Driver of semi suffers stroke, manages to veer semi away from traffic

He was in a nasty wreck on I95 last week. Friends of the man behind the wheel of the truck say he purposely avoided hitting other vehicles and saved lives, despite having a massive stroke.

Ray Jones' view for nearly two decades has been sitting in a big rig, looking out on the roadway through a windshield, driving a truck a 100,000 miles a year.

FOX 29 caught up with him in New York. He spends a lot of time alone.

He didn't exactly love it when the news crew watched him drive, but he agreed to it, if it might help his friend.

Kevin O'Donnell, a 48-year-old from Chalfont, was the man behind the wheel of a horrific tractor-trailer crash in Bensalem. Kevin's semi drove off a ramp and plunged onto I-95 below, dumping 1200 beer kegs all over the highway.

"I was horrified. I actually had to pull over. I was pretty distraught," Jones said.

He said Kevin suffered a stroke during the morning rush hour, but still found a way to veer his semi off the interstate and up a ramp away from traffic.

"If he didn't have his wits about himself, he could have just plowed into morning rush hour traffic, going down the highway at those speeds," Jones explained.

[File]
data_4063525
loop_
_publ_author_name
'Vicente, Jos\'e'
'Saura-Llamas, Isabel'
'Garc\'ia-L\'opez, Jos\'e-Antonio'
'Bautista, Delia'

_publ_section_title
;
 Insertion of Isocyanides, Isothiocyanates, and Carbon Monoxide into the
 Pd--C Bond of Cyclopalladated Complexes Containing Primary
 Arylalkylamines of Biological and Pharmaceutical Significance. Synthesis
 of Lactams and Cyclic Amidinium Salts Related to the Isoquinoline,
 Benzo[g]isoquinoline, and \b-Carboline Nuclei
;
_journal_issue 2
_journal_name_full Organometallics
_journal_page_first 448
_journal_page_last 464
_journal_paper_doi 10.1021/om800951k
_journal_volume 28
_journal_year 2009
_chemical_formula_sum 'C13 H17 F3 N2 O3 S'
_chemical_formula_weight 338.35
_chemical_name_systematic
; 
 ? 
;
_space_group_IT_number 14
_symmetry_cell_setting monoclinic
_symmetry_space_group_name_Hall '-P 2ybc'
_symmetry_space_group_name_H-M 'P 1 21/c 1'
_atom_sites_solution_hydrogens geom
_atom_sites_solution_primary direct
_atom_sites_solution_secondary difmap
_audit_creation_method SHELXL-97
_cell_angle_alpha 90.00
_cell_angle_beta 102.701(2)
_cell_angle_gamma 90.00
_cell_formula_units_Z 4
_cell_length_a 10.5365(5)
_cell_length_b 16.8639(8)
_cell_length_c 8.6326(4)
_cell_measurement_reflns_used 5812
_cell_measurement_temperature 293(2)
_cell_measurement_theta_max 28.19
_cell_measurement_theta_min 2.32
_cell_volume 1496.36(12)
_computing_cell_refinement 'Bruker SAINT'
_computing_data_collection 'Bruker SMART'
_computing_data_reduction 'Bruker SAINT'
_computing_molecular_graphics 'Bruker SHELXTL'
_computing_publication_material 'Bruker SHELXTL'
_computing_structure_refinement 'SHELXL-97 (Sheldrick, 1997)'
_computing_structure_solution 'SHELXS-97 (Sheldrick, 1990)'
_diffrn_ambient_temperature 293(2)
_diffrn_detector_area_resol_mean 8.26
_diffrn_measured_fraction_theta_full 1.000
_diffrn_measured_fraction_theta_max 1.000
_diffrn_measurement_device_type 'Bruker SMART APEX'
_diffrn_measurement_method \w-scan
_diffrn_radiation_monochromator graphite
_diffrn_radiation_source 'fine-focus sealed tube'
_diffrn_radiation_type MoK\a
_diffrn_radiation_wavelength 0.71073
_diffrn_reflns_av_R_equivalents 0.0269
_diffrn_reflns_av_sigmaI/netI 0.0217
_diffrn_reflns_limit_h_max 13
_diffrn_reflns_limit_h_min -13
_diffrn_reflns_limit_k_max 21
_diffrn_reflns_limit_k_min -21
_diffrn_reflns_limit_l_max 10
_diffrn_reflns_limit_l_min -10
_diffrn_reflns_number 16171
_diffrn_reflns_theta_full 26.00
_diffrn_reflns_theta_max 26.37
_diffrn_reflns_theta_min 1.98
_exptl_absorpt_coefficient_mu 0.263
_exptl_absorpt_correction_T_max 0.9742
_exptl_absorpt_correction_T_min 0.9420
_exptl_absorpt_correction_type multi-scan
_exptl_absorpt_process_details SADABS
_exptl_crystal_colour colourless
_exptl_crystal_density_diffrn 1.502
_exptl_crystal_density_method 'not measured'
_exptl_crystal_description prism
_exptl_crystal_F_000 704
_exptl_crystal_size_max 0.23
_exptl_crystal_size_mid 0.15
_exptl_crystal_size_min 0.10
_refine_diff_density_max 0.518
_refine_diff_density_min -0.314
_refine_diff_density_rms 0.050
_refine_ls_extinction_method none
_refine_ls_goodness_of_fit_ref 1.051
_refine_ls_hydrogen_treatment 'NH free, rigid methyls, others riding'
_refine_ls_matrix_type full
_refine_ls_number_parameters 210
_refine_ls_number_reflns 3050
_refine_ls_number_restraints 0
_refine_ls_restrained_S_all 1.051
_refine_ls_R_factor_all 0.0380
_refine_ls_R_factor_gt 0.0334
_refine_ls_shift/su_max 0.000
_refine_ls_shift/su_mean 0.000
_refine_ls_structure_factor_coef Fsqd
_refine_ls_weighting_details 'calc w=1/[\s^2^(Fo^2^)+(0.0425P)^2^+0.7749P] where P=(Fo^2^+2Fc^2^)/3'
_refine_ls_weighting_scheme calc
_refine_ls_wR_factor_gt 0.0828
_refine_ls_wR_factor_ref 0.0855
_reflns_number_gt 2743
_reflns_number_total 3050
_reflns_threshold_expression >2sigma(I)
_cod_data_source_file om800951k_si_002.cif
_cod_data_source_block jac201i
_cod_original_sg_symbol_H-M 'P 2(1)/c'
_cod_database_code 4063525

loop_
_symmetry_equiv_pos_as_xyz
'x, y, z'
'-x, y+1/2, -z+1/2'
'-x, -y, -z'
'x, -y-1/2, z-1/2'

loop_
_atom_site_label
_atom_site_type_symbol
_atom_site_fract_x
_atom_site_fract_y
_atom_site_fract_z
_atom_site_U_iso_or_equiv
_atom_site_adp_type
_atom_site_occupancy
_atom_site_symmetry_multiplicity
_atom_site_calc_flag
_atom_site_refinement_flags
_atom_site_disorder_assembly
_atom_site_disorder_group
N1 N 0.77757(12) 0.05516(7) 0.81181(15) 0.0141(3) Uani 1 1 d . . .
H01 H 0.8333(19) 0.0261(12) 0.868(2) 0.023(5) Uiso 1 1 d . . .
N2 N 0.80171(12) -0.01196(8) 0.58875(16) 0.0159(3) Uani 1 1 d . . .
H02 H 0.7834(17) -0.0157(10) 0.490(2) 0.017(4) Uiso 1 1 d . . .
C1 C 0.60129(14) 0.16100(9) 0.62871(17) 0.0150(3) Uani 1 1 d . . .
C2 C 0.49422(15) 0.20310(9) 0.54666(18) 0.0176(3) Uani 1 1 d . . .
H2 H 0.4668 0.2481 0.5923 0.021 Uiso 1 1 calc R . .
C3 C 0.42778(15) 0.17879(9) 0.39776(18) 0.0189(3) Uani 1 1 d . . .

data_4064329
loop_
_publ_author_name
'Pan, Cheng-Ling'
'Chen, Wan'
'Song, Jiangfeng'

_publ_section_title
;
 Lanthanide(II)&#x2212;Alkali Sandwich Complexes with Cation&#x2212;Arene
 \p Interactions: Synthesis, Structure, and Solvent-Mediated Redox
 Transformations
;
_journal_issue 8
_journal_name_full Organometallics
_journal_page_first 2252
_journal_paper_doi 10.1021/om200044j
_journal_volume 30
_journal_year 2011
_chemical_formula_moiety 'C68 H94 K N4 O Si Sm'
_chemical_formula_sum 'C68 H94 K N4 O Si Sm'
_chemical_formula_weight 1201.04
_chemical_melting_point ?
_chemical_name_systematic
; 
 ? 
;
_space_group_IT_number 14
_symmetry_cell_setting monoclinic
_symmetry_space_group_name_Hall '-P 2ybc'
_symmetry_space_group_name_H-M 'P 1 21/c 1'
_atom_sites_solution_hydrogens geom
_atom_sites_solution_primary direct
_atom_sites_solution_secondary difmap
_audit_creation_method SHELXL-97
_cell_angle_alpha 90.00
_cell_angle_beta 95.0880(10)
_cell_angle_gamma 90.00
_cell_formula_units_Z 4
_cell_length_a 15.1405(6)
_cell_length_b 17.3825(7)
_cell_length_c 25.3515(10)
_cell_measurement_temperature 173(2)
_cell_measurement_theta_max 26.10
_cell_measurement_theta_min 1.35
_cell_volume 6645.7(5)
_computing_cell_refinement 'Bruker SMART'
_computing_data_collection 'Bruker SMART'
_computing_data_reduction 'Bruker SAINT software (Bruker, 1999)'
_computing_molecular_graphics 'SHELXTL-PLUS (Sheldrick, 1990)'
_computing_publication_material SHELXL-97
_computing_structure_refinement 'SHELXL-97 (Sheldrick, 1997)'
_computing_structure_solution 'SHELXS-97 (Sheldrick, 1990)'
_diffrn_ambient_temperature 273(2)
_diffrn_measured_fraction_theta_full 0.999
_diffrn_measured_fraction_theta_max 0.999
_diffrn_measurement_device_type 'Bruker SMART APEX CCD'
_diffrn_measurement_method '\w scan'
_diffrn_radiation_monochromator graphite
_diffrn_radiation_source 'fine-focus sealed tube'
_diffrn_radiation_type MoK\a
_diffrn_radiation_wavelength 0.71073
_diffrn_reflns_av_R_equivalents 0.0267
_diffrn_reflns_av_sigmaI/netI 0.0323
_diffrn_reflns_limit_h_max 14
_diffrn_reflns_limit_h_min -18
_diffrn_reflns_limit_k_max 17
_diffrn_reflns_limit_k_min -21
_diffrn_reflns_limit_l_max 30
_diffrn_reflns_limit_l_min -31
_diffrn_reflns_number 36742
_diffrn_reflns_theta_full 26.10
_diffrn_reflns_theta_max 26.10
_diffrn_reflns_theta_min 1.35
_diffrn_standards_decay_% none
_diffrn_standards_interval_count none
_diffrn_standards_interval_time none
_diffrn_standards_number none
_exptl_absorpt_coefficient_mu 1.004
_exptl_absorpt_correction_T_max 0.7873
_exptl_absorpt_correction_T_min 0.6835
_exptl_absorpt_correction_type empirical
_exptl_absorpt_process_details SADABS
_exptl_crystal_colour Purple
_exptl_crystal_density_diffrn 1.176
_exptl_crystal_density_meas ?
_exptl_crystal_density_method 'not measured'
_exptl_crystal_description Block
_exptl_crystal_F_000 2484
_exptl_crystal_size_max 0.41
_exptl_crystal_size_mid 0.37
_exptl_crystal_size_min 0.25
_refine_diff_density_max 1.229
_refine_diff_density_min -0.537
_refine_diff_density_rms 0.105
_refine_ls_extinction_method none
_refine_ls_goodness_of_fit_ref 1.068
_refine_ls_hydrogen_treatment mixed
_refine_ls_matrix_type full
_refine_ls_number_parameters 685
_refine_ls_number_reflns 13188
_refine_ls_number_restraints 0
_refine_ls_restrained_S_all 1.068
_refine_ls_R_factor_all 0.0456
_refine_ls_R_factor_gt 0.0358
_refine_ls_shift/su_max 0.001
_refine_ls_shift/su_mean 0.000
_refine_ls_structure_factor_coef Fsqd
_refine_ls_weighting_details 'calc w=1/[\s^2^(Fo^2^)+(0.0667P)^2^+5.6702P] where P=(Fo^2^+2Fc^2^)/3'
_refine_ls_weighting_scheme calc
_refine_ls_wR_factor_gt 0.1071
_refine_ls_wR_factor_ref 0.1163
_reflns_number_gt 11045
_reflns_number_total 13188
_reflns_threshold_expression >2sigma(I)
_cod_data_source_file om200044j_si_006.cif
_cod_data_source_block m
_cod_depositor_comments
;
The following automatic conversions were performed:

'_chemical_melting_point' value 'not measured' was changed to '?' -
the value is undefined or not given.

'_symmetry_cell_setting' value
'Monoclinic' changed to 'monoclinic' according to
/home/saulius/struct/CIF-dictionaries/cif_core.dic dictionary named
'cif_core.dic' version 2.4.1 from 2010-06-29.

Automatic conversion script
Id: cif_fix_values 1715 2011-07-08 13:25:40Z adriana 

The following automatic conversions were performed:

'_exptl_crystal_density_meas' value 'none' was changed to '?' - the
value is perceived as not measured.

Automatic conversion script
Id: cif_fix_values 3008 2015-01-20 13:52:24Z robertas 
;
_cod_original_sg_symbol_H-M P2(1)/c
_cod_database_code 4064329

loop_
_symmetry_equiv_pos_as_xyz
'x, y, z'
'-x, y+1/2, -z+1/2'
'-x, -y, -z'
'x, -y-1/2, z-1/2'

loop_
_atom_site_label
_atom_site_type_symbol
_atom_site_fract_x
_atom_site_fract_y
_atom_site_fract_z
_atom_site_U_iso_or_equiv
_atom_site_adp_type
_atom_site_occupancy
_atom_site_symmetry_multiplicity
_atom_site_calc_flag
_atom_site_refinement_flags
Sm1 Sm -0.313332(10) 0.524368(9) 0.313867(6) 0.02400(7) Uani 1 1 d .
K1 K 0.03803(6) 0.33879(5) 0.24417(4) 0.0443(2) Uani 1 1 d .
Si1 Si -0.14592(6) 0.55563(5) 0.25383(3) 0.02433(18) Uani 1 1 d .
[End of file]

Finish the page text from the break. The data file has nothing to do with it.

In his condition, he hit the gas, his truck jumped the barrier and plunged to the interstate. Kevin's boss at Oak Ridge Transport in Harleysville said his injuries were severe.

"Torn spleen, he had a collapsed lung, his ribs were shattered, both sides of his pelvis were broken," Brian Jackson, Kevin's boss, named some of O'Donnell's injuries.

Even worse, Kevin only started working for the company the week before the accident. His insurance hadn't kicked in yet.

"It's gonna cost a lot of money and he might not be able to work ever again," Jackson said.

Jackson started a Go Fund Me page, knowing Kevin is truly lucky to be alive.

Ray said Kevin, a single man with no children, is deserving of any consideration for help.

"A lot of truckers will have accidents. Sometimes from faults of their own. This was no fault of his own. If anything, he saved lives," Jones said.

Anyone can contribute to Kevin O'Donnell's GoFundMe here.